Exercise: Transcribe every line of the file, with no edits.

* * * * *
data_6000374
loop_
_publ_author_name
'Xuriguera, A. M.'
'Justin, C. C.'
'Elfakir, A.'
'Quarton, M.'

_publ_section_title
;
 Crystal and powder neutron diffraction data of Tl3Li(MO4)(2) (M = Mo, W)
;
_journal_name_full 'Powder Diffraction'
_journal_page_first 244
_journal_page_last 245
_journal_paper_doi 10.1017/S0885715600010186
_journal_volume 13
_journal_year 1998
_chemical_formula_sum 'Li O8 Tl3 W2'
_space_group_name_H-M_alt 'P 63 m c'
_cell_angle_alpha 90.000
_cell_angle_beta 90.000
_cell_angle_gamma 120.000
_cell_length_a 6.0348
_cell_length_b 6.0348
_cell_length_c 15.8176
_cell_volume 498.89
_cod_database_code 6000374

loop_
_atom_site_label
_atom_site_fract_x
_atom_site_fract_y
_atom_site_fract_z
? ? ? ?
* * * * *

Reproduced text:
data_6000374
loop_
_publ_author_name
'Xuriguera, A. M.'
'Justin, C. C.'
'Elfakir, A.'
'Quarton, M.'

_publ_section_title
;
 Crystal and powder neutron diffraction data of Tl3Li(MO4)(2) (M = Mo, W)
;
_journal_name_full 'Powder Diffraction'
_journal_page_first 244
_journal_page_last 245
_journal_paper_doi 10.1017/S0885715600010186
_journal_volume 13
_journal_year 1998
_chemical_formula_sum 'Li O8 Tl3 W2'
_space_group_name_H-M_alt 'P 63 m c'
_cell_angle_alpha 90.000
_cell_angle_beta 90.000
_cell_angle_gamma 120.000
_cell_length_a 6.0348
_cell_length_b 6.0348
_cell_length_c 15.8176
_cell_volume 498.89
_cod_database_code 6000374

loop_
_atom_site_label
_atom_site_fract_x
_atom_site_fract_y
_atom_site_fract_z
? ? ? ?